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Canadian Journal of Gastroenterology and Hepatology
Volume 2018, Article ID 1817680, 11 pages
https://doi.org/10.1155/2018/1817680
Research Article

48-Week Outcome after Cessation of Nucleos(t)ide Analogue Treatment in Chronic Hepatitis B Patient and the Associated Factors with Relapse

1Department of Infectious Diseases, Third Affiliated Hospital of Sun Yat-sen University, Guangzhou, Guangdong 510630, China
2Guangdong Key Laboratory of Liver Disease Research, Third Affiliated Hospital of Sun Yat-sen University, Guangzhou, Guangdong 510630, China
3Department of Infectious Diseases, Union Hospital, Tongji Medical College, Huazhong University of Science and Technology, Wuhan, Hubei 430022, China

Correspondence should be addressed to Chan Xie; moc.liamtoh@nahceixyppah and Liang Peng; nc.ude.usys.liam@gnailp

Wen-xiong Xu and Qian Zhang contributed equally to this work.

Received 5 November 2017; Revised 26 February 2018; Accepted 19 March 2018; Published 10 May 2018

Academic Editor: Kevork M. Peltekian

Copyright © 2018 Wen-xiong Xu et al. This is an open access article distributed under the Creative Commons Attribution License, which permits unrestricted use, distribution, and reproduction in any medium, provided the original work is properly cited.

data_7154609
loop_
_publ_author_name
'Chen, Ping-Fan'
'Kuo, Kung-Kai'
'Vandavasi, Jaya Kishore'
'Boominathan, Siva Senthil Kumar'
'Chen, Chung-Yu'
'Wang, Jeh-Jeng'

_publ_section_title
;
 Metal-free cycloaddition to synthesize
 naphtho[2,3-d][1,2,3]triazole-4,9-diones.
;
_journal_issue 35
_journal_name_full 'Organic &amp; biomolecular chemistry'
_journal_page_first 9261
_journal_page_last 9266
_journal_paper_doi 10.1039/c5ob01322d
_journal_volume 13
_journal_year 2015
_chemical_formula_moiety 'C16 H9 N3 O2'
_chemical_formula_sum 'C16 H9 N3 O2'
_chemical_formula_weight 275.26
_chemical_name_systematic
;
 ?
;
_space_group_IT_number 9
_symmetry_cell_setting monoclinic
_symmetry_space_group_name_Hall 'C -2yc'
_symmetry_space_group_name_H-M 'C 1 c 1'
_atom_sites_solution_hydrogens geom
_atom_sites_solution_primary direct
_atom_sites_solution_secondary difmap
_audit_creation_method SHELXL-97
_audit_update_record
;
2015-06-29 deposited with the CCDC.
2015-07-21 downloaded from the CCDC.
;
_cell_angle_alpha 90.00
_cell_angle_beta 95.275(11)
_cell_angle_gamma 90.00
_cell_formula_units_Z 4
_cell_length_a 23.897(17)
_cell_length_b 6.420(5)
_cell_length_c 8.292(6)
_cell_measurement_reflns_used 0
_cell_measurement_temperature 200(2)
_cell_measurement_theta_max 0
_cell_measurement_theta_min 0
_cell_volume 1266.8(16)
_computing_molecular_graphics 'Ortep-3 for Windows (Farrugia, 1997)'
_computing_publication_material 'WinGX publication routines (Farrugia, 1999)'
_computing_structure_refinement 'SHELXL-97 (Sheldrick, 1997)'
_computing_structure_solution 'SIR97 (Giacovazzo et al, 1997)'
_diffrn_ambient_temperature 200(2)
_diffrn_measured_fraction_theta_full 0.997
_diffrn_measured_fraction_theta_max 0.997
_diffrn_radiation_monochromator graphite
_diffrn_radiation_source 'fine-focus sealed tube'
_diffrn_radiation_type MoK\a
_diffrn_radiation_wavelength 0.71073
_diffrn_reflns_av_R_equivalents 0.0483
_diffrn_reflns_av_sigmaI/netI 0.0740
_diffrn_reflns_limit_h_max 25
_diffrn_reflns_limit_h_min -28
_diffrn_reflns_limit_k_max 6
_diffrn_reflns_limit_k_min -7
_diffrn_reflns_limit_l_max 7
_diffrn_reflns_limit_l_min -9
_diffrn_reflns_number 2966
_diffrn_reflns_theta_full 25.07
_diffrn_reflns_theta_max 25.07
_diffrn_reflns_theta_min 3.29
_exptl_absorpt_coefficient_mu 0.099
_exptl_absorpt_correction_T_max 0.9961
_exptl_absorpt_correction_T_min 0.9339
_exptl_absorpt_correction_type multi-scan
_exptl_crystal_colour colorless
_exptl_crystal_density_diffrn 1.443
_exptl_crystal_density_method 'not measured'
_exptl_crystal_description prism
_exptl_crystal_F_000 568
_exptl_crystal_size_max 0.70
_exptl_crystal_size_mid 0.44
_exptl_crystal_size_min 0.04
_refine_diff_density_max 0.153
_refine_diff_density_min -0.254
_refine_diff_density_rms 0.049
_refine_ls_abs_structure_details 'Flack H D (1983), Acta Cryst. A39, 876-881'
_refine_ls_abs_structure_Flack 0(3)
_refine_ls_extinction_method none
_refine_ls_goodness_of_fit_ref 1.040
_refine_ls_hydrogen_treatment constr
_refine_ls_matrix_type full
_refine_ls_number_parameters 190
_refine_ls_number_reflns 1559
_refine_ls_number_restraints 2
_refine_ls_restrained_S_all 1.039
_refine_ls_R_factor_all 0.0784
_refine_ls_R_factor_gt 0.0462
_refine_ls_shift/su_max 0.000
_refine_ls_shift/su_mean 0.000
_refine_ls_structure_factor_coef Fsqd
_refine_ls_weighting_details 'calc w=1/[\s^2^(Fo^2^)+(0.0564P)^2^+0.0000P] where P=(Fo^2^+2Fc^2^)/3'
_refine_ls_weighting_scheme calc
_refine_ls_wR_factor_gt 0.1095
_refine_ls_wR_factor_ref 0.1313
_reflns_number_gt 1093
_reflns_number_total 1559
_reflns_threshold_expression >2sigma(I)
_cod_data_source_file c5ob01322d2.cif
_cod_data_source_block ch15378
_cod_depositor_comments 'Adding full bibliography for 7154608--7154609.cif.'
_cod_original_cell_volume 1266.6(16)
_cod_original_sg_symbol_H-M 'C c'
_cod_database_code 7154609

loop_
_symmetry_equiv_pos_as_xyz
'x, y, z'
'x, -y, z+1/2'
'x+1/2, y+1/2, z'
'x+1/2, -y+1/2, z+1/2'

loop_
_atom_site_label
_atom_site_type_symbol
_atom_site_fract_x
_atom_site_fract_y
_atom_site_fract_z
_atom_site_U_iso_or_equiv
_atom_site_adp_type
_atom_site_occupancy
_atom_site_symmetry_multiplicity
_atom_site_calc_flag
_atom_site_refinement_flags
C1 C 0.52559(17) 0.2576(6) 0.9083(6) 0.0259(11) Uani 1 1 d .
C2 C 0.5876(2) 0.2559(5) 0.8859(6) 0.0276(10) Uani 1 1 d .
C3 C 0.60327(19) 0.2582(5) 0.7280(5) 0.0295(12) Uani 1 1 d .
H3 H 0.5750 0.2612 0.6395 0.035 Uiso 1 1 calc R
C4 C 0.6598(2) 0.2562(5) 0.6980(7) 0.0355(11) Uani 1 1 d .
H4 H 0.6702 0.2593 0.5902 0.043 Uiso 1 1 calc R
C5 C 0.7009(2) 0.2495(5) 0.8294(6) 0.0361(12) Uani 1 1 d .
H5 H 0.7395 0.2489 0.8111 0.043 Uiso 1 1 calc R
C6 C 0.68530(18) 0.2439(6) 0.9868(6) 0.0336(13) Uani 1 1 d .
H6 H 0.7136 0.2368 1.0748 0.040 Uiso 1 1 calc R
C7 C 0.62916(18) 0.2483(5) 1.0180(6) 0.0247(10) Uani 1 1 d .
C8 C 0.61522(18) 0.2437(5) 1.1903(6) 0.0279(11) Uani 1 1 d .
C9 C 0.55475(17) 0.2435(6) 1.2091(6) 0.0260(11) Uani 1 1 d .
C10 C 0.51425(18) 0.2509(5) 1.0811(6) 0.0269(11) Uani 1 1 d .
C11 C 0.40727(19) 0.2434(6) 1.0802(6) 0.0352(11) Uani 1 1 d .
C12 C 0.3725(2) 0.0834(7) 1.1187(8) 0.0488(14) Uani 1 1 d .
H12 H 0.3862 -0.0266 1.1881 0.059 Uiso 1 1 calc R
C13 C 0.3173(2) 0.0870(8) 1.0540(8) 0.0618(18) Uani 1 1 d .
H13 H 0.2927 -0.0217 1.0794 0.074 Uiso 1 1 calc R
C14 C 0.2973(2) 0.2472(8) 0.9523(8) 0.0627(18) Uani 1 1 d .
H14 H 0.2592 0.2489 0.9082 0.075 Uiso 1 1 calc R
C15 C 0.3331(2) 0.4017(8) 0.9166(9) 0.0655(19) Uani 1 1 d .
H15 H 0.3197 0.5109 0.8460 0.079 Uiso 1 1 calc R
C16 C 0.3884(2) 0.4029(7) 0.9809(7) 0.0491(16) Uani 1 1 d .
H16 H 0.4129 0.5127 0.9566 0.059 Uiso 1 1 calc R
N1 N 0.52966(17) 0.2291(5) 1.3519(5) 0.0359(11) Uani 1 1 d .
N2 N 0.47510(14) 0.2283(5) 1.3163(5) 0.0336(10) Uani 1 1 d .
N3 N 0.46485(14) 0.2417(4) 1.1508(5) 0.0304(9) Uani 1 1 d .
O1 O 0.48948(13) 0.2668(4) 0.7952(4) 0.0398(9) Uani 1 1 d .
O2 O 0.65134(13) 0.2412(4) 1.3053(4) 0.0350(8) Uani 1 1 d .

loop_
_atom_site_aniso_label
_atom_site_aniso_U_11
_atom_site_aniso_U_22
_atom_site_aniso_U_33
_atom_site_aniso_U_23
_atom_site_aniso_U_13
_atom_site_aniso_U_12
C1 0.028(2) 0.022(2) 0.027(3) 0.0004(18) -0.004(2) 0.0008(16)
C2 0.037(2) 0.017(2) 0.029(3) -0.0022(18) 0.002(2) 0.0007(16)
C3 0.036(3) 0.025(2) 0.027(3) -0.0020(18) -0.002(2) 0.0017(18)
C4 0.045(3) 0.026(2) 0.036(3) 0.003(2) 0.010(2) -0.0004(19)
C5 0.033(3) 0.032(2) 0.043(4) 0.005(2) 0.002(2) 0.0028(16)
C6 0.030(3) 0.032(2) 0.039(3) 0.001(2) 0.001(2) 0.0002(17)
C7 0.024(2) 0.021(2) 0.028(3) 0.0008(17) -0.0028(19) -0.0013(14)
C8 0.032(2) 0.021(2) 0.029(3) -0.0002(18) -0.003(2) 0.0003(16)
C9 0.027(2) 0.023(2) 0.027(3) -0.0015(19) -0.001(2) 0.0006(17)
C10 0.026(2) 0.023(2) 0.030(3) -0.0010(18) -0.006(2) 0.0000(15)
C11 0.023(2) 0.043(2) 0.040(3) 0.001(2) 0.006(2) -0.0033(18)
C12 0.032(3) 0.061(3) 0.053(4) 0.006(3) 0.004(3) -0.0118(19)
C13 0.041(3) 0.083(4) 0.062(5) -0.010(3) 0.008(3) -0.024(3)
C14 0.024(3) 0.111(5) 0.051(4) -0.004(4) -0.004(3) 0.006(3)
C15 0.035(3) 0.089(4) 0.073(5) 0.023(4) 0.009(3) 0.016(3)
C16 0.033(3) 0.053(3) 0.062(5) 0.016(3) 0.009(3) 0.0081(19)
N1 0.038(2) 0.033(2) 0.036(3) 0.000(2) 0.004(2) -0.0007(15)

Abstract

Background and Aims. We aimed to ascertain the feasibility and safety of NA cessation, the status of patients after cessation, and the predictive factors for relapse and subsequent retreatment. Methods. A total of 92 patients were enrolled in this prospective study. Patients were monitored every month for the first 3 months after cessation and every 3 months thereafter. Results. Sixty-two patients finished 48 weeks of follow-up. None died or developed liver failure, cirrhosis, or HCC. The 62 patients could be divided into 4 categories according to the 48-week clinical development of relapse. Virologic relapses occurred in 39 (62.9%) patients, with 72.7% occurring in the first 24 weeks in origin HBeAg positive patients and 82.4% in the first 12 weeks in origin HBeAg negative patients. Age (OR = 1.06, 95% CI = 1.02–1.10; ), the HBsAg level (OR = 2.21, 95% CI = 1.47–3.32; ), and positive origin HBeAg status (OR = 0.32, 95% CI = 0.14–0.74; ) were predictive factors to virologic relapse. HBV DNA level (OR = 1.34, 95% CI = 1.13–1.58; ) was predictive factor to retreatment. Conclusions. NA cessation is safe under supervision. Age, HBsAg level, and origin HBeAg status can be predictive factors for virologic relapse. The study was submitted to ClinicalTrials.gov Protocol Registration and Results System with the assigned NCT ID NCT02883647.

1. Introduction